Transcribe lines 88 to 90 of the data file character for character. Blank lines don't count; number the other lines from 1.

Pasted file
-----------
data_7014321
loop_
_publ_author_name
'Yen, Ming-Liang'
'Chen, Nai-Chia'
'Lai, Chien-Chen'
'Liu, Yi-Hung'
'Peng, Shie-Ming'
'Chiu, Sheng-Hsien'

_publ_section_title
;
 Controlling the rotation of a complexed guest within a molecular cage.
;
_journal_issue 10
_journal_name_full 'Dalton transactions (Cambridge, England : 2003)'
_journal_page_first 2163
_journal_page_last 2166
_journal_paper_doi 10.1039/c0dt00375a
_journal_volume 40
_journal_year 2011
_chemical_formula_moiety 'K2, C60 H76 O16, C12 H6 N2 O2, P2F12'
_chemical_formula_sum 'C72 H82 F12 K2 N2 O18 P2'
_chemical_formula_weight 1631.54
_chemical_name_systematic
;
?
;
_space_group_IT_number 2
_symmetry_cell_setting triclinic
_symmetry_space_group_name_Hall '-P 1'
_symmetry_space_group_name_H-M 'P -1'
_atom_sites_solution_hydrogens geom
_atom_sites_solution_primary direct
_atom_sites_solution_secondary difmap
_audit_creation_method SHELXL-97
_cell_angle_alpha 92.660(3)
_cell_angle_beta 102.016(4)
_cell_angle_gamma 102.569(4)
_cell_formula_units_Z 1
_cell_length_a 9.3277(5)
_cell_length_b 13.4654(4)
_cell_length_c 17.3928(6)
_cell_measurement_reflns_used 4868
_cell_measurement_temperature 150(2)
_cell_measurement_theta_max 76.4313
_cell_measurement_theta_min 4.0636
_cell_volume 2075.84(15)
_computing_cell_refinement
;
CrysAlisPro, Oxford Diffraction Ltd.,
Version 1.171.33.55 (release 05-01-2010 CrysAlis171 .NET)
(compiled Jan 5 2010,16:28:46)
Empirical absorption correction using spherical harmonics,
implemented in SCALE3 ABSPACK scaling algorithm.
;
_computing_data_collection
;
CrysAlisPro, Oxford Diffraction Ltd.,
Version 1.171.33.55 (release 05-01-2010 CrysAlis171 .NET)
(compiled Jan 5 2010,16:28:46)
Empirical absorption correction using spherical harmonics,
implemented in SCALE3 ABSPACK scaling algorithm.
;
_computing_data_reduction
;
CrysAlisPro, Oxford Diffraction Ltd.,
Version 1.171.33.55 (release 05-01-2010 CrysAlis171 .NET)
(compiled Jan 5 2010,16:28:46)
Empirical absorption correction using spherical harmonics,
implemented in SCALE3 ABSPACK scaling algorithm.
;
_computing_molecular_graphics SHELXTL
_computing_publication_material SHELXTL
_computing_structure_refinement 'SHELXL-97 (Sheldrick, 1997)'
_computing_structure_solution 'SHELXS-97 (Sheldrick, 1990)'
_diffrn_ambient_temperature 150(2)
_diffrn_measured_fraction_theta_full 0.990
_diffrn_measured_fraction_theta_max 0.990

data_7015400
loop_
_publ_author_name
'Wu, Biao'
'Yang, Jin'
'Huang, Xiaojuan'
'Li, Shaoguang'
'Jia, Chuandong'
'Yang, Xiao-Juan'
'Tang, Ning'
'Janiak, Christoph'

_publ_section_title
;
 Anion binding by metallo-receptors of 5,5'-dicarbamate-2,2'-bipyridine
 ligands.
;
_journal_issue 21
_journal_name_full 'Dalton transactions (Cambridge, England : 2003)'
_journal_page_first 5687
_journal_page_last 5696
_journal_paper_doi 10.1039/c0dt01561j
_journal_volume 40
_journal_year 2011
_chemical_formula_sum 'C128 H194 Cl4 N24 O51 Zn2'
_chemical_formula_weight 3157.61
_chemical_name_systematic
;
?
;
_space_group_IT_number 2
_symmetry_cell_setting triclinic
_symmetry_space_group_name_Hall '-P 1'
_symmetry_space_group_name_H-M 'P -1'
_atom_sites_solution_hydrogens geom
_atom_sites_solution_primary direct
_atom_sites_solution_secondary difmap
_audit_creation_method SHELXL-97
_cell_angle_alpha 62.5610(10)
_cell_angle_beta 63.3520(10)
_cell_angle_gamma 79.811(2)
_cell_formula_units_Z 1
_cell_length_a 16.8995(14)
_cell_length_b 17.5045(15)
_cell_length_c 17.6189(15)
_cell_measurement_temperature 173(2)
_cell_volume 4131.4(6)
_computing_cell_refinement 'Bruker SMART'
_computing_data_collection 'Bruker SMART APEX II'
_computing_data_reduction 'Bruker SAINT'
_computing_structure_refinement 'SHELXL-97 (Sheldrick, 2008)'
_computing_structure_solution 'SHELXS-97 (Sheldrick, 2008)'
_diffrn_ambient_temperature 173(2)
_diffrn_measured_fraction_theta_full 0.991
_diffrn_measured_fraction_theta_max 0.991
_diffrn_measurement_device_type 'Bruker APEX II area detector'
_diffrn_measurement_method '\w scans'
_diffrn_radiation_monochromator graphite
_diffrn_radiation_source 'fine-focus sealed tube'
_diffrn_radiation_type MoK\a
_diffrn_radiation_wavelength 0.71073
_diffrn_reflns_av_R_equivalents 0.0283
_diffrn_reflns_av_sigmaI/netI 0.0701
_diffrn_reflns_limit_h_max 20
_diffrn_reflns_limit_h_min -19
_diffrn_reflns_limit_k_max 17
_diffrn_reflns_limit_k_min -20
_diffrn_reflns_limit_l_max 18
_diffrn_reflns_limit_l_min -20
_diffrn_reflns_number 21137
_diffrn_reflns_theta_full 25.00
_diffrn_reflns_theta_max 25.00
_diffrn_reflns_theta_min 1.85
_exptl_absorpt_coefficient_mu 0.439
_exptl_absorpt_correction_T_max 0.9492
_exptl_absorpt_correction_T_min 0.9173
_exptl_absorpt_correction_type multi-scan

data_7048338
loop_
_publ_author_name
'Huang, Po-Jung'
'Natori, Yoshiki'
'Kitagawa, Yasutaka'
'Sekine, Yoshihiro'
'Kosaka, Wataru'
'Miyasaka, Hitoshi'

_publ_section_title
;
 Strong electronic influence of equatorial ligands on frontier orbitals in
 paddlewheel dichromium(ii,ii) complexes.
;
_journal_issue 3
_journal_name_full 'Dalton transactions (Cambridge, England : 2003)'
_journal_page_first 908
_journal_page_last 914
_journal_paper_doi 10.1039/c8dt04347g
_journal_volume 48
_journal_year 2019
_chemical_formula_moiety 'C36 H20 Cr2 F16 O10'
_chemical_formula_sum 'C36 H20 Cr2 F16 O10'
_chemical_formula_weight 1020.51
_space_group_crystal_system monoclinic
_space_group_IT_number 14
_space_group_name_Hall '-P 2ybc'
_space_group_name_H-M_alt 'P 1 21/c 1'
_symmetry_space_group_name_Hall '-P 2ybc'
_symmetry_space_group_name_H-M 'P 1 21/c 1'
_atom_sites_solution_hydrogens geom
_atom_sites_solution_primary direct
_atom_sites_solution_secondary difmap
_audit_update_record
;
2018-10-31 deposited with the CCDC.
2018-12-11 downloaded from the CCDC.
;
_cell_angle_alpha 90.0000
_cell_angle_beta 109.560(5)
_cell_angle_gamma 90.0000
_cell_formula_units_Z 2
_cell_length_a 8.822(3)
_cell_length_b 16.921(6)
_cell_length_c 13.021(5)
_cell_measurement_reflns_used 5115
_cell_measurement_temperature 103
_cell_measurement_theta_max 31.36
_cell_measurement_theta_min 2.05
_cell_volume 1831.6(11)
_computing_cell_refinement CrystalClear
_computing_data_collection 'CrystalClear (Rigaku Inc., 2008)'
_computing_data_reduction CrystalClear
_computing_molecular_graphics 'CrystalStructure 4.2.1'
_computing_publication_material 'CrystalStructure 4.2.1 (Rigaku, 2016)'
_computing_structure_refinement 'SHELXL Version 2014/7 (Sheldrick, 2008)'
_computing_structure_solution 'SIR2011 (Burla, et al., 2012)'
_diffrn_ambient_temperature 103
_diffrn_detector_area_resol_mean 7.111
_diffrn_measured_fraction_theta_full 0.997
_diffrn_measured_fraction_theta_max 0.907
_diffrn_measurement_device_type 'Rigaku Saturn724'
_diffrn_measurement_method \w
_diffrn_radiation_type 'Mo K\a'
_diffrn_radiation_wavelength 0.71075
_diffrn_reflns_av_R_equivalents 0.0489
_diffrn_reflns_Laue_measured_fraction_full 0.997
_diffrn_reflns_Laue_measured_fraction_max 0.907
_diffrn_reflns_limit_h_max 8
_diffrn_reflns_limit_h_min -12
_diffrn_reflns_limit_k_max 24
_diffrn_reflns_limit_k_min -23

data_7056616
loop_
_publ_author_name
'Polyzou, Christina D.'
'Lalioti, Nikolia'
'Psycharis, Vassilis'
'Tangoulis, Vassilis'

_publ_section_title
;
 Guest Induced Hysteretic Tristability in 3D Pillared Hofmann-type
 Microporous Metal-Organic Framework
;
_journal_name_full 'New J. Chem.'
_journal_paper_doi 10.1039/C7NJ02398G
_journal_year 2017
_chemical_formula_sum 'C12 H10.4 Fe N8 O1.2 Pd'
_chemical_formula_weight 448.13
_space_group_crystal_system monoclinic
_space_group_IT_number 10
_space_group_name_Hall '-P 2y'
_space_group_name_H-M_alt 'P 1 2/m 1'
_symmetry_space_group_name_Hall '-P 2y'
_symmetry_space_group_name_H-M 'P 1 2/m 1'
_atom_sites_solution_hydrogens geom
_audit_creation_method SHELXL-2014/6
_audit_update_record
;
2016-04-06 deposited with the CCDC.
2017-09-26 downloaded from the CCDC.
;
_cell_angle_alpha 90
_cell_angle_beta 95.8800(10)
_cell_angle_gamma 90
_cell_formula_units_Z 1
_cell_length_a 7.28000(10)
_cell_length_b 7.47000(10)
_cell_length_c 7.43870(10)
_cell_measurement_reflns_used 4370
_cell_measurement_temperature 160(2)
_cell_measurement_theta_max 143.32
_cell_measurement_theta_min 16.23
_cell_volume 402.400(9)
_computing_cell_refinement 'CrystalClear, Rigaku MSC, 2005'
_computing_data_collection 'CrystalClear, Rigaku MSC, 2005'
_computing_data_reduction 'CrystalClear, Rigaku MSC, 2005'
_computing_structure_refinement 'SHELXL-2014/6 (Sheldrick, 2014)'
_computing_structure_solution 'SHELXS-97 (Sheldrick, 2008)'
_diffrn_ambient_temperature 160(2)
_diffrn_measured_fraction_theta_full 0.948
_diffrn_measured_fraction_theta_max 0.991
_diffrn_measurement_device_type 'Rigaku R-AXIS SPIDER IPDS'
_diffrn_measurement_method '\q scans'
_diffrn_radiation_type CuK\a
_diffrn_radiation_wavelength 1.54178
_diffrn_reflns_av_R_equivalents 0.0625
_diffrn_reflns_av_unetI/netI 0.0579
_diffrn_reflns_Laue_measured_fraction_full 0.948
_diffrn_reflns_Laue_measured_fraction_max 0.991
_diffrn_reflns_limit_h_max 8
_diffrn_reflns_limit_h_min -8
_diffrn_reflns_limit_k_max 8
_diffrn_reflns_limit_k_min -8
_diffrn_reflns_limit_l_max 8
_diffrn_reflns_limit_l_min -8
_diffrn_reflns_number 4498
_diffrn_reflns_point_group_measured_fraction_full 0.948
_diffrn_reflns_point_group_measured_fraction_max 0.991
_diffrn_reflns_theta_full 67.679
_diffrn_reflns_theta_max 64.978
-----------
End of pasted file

'Tang, Ning'
'Janiak, Christoph'

_publ_section_title